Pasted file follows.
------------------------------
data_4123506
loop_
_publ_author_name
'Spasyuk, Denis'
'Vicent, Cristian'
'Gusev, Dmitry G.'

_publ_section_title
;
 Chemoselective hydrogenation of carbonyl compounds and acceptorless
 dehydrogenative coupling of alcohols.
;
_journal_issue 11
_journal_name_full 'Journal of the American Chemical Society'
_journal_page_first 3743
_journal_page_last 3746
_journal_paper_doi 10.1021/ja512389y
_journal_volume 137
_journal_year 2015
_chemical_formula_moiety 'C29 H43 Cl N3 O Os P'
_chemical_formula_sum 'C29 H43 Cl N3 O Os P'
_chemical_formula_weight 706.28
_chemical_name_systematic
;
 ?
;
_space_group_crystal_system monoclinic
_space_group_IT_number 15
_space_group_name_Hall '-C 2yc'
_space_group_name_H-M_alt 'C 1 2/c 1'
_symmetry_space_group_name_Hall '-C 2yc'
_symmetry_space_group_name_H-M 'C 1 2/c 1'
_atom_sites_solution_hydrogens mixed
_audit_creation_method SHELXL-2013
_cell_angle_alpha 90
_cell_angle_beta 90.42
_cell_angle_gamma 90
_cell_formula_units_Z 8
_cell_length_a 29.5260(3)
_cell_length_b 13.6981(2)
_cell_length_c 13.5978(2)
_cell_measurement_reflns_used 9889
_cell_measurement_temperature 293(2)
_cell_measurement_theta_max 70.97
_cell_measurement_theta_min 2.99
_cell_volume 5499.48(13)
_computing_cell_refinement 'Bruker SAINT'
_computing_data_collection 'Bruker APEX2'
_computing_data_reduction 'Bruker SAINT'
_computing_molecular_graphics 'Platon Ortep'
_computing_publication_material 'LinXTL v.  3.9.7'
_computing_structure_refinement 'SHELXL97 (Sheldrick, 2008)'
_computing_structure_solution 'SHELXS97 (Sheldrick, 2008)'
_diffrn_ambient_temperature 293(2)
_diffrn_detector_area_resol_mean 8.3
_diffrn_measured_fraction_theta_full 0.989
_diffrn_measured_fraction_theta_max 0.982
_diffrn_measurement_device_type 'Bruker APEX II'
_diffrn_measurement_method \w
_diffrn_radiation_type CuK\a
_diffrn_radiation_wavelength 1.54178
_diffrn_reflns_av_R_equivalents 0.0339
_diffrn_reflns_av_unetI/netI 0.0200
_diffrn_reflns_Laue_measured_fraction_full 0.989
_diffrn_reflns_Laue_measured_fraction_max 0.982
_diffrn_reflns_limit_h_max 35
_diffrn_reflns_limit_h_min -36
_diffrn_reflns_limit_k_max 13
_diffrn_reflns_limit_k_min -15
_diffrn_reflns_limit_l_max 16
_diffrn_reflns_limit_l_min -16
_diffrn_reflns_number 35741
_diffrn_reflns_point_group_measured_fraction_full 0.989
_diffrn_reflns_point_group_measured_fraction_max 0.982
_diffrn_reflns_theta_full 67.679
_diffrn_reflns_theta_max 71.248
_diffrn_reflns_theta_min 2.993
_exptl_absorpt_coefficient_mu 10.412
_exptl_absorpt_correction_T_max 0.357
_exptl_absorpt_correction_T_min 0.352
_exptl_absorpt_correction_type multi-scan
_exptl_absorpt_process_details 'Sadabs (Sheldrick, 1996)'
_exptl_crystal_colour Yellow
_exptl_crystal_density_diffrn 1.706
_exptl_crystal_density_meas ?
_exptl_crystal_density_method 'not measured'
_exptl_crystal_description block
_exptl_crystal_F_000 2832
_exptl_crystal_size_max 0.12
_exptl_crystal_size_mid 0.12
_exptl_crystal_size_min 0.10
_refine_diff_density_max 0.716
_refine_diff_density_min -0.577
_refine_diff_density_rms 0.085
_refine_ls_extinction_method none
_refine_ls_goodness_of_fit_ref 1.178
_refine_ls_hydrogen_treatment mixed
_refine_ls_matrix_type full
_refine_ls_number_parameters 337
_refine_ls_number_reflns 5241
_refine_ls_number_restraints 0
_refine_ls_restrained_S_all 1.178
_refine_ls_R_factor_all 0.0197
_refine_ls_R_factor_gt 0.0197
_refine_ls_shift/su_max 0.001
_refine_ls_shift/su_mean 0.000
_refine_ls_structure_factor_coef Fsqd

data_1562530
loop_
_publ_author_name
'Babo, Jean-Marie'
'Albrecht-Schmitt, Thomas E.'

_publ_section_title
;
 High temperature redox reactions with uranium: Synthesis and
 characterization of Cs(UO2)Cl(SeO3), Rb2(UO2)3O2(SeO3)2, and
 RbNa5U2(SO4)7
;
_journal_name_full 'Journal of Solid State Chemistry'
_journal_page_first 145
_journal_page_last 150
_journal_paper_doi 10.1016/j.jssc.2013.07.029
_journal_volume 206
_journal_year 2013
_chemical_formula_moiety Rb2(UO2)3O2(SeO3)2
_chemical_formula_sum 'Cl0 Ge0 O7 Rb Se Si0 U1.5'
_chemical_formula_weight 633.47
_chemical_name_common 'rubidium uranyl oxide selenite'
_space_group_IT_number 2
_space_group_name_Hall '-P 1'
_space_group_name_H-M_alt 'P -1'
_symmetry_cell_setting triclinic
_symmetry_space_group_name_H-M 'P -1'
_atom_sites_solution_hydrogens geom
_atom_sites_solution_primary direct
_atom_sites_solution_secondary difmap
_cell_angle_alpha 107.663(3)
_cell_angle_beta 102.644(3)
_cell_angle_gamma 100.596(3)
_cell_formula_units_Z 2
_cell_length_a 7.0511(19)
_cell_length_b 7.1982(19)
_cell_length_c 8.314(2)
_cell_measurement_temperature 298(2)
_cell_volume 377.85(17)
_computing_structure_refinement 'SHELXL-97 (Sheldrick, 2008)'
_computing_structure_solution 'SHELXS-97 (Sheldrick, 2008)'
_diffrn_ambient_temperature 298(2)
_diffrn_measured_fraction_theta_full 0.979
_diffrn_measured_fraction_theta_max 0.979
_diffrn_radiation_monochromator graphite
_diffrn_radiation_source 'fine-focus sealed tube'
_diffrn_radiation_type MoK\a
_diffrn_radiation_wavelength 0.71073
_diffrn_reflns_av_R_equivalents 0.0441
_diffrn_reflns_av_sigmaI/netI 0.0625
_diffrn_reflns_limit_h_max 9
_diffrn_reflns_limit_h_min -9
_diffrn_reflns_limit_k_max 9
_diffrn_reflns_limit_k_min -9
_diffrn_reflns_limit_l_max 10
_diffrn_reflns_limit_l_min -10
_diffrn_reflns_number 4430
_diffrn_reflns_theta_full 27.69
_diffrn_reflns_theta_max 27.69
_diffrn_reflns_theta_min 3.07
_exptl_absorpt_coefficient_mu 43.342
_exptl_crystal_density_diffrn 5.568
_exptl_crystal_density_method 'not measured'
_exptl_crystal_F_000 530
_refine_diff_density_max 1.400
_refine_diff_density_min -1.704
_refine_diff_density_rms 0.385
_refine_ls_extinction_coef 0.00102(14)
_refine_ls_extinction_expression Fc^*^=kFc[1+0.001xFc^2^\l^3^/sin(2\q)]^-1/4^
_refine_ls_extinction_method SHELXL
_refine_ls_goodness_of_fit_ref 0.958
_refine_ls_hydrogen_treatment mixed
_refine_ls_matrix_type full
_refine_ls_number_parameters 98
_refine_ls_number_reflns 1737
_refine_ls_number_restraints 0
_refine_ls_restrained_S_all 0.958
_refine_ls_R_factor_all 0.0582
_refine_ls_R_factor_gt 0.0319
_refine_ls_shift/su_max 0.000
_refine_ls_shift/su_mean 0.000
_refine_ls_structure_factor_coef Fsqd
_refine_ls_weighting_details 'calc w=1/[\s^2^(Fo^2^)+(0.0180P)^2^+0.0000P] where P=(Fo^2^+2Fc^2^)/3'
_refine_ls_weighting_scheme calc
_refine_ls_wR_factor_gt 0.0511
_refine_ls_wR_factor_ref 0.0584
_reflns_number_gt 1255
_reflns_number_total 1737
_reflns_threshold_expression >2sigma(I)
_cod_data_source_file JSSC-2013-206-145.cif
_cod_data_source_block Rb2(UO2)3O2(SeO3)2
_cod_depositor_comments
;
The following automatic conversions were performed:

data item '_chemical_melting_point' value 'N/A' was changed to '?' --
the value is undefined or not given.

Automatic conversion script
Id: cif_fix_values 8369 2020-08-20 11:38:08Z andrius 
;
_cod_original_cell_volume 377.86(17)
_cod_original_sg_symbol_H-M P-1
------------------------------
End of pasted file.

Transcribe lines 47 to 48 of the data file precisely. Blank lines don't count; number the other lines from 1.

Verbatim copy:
_computing_data_collection 'Bruker APEX2'
_computing_data_reduction 'Bruker SAINT'